Navigation Links
Predicting hotspots for future flu outbreaks

This year's unusually long and rocky flu season would be nothing compared to the pandemic that could occur if bird flu became highly contagious among humans, which is why UCLA researchers and their colleagues are creating new ways to predict where an outbreak could emerge.

"Using surveillance of influenza cases in humans and birds, we've come up with a technique to predict sites where these viruses could mix and generate a future pandemic," said lead author Trevon Fuller, a UCLA postdoctoral research fellow at the Institute of the Environment and Sustainability's Center for Tropical Research.

The researchers' models revealed that coastal and central China and Egypt's Nile Delta are danger zones where bird flu could combine with human flu to create a virulent kind of super-flu. Governments can prioritize these zones and use the researchers' models to identify other hotspots for increased monitoring of flu in humans, livestock, poultry and wild birds. That could help detect a novel flu virus before it spreads worldwide, the researchers said.

The research paper, "Predicting Hotspots for Influenza Virus Reassortment," was published March 13 in the peer-reviewed public health journal Emerging Infectious Diseases.

Previous pandemics, such as the 1957 and 1968 influenzas that each killed more than a million people or the 2009 H1N1 swine flu outbreak that killed 280,000 worldwide, developed when viruses from humans and animals exchanged genes to create a new virus in a process called reassortment. Recent research using mice confirms that genes from bird flu and human flu can combine to create dangerous new flu strains. Swine, which are susceptible to both bird and human flu, could serve as a mixing vessel for reassortment between the two viruses.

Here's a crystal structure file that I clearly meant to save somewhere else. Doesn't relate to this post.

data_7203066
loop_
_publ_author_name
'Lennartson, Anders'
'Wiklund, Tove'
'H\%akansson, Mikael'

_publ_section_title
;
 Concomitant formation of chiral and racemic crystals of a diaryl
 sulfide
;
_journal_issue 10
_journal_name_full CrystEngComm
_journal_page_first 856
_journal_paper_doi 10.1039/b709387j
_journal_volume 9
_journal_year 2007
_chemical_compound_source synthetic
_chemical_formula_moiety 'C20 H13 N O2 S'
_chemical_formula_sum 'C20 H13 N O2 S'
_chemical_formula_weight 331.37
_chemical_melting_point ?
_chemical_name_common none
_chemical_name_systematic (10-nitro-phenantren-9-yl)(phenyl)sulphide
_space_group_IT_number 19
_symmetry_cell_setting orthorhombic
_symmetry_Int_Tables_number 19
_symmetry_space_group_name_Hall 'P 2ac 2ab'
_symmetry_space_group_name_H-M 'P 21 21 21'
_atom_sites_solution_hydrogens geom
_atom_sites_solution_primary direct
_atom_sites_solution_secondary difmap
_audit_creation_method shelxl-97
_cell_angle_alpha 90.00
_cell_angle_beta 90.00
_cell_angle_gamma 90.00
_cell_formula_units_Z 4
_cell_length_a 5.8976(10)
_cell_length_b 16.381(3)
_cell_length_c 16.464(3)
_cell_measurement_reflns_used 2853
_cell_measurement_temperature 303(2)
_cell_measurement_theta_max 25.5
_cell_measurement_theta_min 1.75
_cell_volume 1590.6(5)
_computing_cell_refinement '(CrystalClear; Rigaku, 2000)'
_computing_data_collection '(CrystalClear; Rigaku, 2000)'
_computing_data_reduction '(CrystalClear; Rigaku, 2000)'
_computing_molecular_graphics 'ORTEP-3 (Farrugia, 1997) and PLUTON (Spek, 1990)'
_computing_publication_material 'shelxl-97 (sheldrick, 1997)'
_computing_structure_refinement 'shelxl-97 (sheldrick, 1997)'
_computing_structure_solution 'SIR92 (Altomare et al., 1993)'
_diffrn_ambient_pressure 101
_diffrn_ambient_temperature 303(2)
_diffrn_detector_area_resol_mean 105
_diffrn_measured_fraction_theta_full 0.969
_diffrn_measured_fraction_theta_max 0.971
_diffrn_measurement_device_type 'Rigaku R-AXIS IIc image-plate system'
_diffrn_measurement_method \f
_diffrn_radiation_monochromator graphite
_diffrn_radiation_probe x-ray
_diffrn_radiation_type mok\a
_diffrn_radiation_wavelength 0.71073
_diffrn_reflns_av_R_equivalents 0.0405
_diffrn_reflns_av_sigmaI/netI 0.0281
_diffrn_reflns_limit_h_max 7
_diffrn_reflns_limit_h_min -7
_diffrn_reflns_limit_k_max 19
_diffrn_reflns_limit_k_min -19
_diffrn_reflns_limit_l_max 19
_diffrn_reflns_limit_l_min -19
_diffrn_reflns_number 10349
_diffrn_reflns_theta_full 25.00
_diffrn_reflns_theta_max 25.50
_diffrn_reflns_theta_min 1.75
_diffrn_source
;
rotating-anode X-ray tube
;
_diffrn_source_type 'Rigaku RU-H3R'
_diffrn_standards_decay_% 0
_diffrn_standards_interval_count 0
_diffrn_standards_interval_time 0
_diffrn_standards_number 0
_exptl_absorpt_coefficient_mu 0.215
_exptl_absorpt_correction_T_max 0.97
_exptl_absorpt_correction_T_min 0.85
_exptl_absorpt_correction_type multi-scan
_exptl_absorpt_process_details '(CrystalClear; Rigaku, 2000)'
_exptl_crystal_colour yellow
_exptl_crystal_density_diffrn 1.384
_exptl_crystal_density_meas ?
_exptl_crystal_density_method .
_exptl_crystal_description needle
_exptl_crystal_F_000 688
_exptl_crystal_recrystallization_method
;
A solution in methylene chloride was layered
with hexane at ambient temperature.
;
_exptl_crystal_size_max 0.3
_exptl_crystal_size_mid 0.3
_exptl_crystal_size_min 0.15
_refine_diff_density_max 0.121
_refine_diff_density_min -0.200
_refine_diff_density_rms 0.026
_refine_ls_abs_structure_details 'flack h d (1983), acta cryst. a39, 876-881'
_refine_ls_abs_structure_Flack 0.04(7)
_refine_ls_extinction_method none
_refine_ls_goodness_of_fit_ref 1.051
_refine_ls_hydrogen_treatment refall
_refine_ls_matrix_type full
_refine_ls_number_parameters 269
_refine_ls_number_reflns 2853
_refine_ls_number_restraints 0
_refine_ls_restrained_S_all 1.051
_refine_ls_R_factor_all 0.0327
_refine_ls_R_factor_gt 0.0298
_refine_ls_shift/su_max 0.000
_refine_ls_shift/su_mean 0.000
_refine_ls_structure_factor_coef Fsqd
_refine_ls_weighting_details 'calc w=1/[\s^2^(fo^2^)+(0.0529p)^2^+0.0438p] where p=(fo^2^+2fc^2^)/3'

"The mixing of genetic material between the seasonal human flu virus and bird flu can create novel virus strains that are more lethal than either of the original viruses," said senior author Thomas Smith, director of the Center for Tropical Research and a professor at UCLA's Institute of the Environment and Sustainability and the UCLA Department of Ecology and Evolutionary Biology.

"These findings predicting potential outbreak sites can help decision-makers prioritize the most important areas where people, poultry and livestock should be vaccinated and animals should be monitored for novel viruses, which could help predict and prevent the next pandemic," he said.

The researchers looked for locations where bird flu outbreaks, human flu outbreaks and swine populations overlapped to predict hotspots where reassortment is more likely, using a $1.3 million grant from the Fogarty International Center at the National Institutes of Health.

The research focused on two flu strains that studies in mice have shown can combine with lethal results: the seasonal H3N2 human flu, and the H5N1 strain of bird flu that has occasionally crossed over into humans. Currently, H5N1 has a 60 percent mortality rate in humans but is not known to spread between humans frequently.

While the World Health Organization has identified six countries as hosts to ongoing, widespread bird flu infections in poultry in 2011 China, Egypt, India, Vietnam, Indonesia and Bangladesh the UCLA researchers and their colleagues had limited data to work with. Not all flu outbreaks, whether bird or human, are tracked. The scientists had to identify indicators of flu outbreaks, such as dense poultry populations, or rain and temperatures that encourage flu transmission.

"For each type of flu, we identified variables that were predictive of the various virus strains," Fuller said. "We wanted a map of predictions continuously across the whole country, including locations where we didn't have data on flu outbreaks."